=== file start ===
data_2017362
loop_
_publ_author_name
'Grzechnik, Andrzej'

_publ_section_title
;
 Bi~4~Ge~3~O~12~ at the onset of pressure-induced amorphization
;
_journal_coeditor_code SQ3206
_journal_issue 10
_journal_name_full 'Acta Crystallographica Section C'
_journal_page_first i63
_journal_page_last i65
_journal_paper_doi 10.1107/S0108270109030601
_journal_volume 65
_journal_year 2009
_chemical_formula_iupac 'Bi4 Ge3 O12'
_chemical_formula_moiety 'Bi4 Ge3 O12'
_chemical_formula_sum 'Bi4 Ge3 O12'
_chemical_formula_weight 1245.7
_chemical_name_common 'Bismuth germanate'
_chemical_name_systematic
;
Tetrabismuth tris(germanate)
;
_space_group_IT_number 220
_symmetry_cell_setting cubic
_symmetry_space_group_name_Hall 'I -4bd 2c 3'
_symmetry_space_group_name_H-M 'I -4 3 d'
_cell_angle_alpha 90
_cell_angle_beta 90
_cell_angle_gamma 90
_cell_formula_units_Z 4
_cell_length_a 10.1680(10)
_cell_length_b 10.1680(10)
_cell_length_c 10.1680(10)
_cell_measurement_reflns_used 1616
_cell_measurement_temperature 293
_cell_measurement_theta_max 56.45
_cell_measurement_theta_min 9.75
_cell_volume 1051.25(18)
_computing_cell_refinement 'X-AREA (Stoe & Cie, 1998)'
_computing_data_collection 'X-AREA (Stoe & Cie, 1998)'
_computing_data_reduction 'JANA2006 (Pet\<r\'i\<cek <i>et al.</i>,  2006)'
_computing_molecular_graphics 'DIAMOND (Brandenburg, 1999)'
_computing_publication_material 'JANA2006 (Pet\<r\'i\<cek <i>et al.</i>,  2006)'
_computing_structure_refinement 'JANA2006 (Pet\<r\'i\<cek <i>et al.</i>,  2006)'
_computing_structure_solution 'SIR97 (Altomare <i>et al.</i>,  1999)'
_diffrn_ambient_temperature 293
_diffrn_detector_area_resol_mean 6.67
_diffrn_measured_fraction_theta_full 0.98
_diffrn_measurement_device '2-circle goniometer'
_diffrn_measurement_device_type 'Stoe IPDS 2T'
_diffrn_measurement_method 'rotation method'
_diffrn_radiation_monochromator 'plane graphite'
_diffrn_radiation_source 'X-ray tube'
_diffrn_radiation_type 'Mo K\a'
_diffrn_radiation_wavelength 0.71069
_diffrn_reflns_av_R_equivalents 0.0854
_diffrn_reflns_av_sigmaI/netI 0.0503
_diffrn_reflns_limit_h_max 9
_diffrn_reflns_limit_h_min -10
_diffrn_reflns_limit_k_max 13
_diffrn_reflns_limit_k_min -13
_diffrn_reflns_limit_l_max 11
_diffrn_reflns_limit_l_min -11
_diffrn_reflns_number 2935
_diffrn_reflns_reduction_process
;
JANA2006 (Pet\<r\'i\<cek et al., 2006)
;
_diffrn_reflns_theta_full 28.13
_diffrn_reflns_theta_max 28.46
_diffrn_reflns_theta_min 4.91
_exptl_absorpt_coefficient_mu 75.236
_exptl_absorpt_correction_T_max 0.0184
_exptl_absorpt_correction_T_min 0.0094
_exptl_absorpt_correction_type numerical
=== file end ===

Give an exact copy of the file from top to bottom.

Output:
data_2017362
loop_
_publ_author_name
'Grzechnik, Andrzej'

_publ_section_title
;
 Bi~4~Ge~3~O~12~ at the onset of pressure-induced amorphization
;
_journal_coeditor_code SQ3206
_journal_issue 10
_journal_name_full 'Acta Crystallographica Section C'
_journal_page_first i63
_journal_page_last i65
_journal_paper_doi 10.1107/S0108270109030601
_journal_volume 65
_journal_year 2009
_chemical_formula_iupac 'Bi4 Ge3 O12'
_chemical_formula_moiety 'Bi4 Ge3 O12'
_chemical_formula_sum 'Bi4 Ge3 O12'
_chemical_formula_weight 1245.7
_chemical_name_common 'Bismuth germanate'
_chemical_name_systematic
;
Tetrabismuth tris(germanate)
;
_space_group_IT_number 220
_symmetry_cell_setting cubic
_symmetry_space_group_name_Hall 'I -4bd 2c 3'
_symmetry_space_group_name_H-M 'I -4 3 d'
_cell_angle_alpha 90
_cell_angle_beta 90
_cell_angle_gamma 90
_cell_formula_units_Z 4
_cell_length_a 10.1680(10)
_cell_length_b 10.1680(10)
_cell_length_c 10.1680(10)
_cell_measurement_reflns_used 1616
_cell_measurement_temperature 293
_cell_measurement_theta_max 56.45
_cell_measurement_theta_min 9.75
_cell_volume 1051.25(18)
_computing_cell_refinement 'X-AREA (Stoe & Cie, 1998)'
_computing_data_collection 'X-AREA (Stoe & Cie, 1998)'
_computing_data_reduction 'JANA2006 (Pet\<r\'i\<cek <i>et al.</i>,  2006)'
_computing_molecular_graphics 'DIAMOND (Brandenburg, 1999)'
_computing_publication_material 'JANA2006 (Pet\<r\'i\<cek <i>et al.</i>,  2006)'
_computing_structure_refinement 'JANA2006 (Pet\<r\'i\<cek <i>et al.</i>,  2006)'
_computing_structure_solution 'SIR97 (Altomare <i>et al.</i>,  1999)'
_diffrn_ambient_temperature 293
_diffrn_detector_area_resol_mean 6.67
_diffrn_measured_fraction_theta_full 0.98
_diffrn_measurement_device '2-circle goniometer'
_diffrn_measurement_device_type 'Stoe IPDS 2T'
_diffrn_measurement_method 'rotation method'
_diffrn_radiation_monochromator 'plane graphite'
_diffrn_radiation_source 'X-ray tube'
_diffrn_radiation_type 'Mo K\a'
_diffrn_radiation_wavelength 0.71069
_diffrn_reflns_av_R_equivalents 0.0854
_diffrn_reflns_av_sigmaI/netI 0.0503
_diffrn_reflns_limit_h_max 9
_diffrn_reflns_limit_h_min -10
_diffrn_reflns_limit_k_max 13
_diffrn_reflns_limit_k_min -13
_diffrn_reflns_limit_l_max 11
_diffrn_reflns_limit_l_min -11
_diffrn_reflns_number 2935
_diffrn_reflns_reduction_process
;
JANA2006 (Pet\<r\'i\<cek et al., 2006)
;
_diffrn_reflns_theta_full 28.13
_diffrn_reflns_theta_max 28.46
_diffrn_reflns_theta_min 4.91
_exptl_absorpt_coefficient_mu 75.236
_exptl_absorpt_correction_T_max 0.0184
_exptl_absorpt_correction_T_min 0.0094
_exptl_absorpt_correction_type numerical